For the best Cabot Trail experience, I suggest camping in Cape Breton Highlands National Park. There are six front country campgrounds and one backcountry campground to choose from – some of these sites are located on the West Coast, some to the North, and some on the East Coast. We stayed our first night on the West coast of the island at Broad Cove Campground. Looking back now, we should have stayed here for three nights. Situated between lush forest and a long, sandy beach on the Atlantic Ocean, Broad Cove was the most beautiful campground we stayed at on our entire East Coast journey. There’s lots to do close to this campsite as well, including exploring the nearby hiking trails and spending a day at nearby Ingonish Beach.
Our second night, we spent at Chéticamp Campground, nestled in the Chéticamp River valley amongst the river and mountains. This was a nice campground as well, but nothing in comparison to Broad Cove on the East coast.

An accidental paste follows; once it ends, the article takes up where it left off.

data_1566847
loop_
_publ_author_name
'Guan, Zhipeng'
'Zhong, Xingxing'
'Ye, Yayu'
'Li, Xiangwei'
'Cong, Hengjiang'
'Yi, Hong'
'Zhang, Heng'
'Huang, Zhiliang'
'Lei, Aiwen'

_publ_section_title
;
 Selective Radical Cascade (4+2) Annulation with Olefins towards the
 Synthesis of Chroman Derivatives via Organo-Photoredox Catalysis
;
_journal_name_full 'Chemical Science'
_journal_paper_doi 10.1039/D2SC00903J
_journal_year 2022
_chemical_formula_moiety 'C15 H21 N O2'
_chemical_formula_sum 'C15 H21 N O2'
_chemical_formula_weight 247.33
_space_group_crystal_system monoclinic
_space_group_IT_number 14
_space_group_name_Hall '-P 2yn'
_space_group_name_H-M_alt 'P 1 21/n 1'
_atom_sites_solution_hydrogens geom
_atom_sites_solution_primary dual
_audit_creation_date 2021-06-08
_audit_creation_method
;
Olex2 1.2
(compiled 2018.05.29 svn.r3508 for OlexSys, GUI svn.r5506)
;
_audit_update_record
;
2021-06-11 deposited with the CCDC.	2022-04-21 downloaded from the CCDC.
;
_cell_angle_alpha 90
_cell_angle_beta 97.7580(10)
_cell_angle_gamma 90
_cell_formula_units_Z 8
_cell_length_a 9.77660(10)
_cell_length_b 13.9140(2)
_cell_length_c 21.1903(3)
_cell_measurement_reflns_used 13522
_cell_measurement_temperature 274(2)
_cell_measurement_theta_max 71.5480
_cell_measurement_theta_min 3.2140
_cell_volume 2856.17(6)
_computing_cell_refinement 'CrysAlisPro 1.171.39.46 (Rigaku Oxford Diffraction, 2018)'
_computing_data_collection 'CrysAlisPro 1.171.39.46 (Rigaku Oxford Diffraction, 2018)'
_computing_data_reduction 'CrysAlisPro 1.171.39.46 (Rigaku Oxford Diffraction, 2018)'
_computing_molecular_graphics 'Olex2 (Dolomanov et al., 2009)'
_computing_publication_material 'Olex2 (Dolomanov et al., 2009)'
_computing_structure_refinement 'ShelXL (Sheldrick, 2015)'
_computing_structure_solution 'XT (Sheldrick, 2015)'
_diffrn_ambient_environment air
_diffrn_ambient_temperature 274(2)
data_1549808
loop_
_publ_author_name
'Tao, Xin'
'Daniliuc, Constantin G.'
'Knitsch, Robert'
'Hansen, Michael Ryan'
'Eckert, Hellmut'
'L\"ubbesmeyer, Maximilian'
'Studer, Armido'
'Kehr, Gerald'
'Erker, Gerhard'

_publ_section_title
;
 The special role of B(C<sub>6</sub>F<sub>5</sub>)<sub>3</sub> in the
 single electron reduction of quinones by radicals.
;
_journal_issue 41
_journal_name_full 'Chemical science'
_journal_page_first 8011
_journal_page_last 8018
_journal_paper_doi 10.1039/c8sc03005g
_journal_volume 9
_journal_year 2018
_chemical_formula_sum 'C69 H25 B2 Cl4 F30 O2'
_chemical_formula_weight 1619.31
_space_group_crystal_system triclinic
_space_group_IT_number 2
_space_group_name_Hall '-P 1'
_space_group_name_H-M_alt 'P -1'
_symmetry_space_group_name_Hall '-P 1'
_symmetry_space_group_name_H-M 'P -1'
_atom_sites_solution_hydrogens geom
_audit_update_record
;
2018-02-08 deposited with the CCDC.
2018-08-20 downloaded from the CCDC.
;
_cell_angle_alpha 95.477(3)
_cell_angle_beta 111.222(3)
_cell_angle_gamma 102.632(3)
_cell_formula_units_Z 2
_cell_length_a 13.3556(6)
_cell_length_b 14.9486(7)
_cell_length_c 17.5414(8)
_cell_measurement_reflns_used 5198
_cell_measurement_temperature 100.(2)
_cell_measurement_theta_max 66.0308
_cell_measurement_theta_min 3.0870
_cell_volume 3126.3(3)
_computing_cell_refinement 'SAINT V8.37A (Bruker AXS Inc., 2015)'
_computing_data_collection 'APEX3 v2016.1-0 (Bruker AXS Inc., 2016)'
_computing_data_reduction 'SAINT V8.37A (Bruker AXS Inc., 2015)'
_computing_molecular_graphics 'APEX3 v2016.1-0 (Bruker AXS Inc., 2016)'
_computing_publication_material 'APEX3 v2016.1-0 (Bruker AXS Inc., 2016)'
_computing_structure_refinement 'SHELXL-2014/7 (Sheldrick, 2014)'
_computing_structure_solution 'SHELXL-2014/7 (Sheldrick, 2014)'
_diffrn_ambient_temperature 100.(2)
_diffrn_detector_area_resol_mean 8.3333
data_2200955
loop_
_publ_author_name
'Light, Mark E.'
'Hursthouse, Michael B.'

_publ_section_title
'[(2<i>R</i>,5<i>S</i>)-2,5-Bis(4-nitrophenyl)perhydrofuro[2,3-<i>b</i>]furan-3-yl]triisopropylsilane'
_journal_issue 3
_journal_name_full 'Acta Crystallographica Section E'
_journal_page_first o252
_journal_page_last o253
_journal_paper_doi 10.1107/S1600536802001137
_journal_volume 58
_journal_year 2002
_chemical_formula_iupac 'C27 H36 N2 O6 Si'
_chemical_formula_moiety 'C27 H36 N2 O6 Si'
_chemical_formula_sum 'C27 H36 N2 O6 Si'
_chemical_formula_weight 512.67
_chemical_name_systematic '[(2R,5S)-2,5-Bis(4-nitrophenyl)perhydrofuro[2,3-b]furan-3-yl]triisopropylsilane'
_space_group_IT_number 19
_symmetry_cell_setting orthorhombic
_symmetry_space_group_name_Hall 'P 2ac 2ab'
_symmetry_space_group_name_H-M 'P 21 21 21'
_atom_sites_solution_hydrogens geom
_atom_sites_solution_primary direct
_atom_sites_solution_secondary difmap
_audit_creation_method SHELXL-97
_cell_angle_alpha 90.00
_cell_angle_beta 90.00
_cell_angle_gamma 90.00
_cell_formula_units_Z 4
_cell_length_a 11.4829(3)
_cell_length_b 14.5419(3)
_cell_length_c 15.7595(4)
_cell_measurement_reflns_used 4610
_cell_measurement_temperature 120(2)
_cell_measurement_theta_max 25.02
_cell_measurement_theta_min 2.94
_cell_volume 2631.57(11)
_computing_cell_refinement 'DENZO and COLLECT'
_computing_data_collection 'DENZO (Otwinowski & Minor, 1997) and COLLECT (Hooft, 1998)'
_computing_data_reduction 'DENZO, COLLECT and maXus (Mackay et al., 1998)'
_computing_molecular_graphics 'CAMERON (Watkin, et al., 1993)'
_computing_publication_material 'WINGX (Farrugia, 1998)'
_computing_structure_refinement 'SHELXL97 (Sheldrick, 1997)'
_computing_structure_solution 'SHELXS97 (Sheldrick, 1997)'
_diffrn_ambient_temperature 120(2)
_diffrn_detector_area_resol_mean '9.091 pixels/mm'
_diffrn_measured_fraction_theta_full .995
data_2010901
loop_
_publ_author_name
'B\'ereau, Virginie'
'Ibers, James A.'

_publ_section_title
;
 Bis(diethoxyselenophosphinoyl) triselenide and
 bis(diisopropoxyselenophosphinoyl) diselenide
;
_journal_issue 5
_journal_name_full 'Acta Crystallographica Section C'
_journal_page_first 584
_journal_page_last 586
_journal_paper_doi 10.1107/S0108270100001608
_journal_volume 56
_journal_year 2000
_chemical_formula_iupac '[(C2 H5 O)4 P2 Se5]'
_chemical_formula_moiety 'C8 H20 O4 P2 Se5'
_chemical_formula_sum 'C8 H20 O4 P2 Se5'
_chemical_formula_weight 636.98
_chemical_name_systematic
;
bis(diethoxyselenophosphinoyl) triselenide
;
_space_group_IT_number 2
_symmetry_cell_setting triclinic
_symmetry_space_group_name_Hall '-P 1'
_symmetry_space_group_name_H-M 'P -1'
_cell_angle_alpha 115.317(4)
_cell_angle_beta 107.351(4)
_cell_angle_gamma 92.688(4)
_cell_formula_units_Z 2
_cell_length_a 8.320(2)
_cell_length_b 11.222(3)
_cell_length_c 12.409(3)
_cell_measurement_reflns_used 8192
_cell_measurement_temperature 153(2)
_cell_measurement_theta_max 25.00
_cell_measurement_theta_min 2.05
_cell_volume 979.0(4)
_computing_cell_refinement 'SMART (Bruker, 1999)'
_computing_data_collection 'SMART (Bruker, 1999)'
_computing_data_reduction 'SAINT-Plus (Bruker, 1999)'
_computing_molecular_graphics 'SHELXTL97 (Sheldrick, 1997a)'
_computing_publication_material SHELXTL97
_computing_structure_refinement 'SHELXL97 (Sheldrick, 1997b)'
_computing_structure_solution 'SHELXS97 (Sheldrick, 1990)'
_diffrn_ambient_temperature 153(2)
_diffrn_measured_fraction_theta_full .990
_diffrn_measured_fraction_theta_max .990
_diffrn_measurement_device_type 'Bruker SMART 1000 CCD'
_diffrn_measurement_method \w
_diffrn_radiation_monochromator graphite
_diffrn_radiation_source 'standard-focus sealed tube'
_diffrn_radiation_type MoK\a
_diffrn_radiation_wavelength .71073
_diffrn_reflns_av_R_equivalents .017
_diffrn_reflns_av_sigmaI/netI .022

Map of Campgrounds in Cape Breton Highlands National Park
There are also small inns and bed and breakfasts scattered throughout the Cabot Trail and it’s small fishing villages that you could explore if camping isn’t your cup of tea. For those feeling the desire to splurge, there is the Keltic Lodge at the Highlands on the West Coast. Prince William & The Duchess of Cambridge, Kate Middleton, stayed here during their tour of the East Coast. It’s a beautiful, Scottish-style lodge, complete with wonderful dining, a spa, and a gold course.
The Highlights & Things to Do
Bring your hiking shoes and explore the 26 scenic trails, from easy forested walks to sloping coastal hikes in Cape Breton Highlands National Park. Enjoy an outdoor picnic or experience the local culture in the fishing villages that dot the park’s edges. There are sandy beaches and plenty of ocean and freshwater swimming. Enjoy cycling, ocean kayaking, camping, golfing, and fishing; you might even see minke and humpback whales breaching off shore, wild moose grazing on one of the scenic trails or friendly seals bobbing in the surf.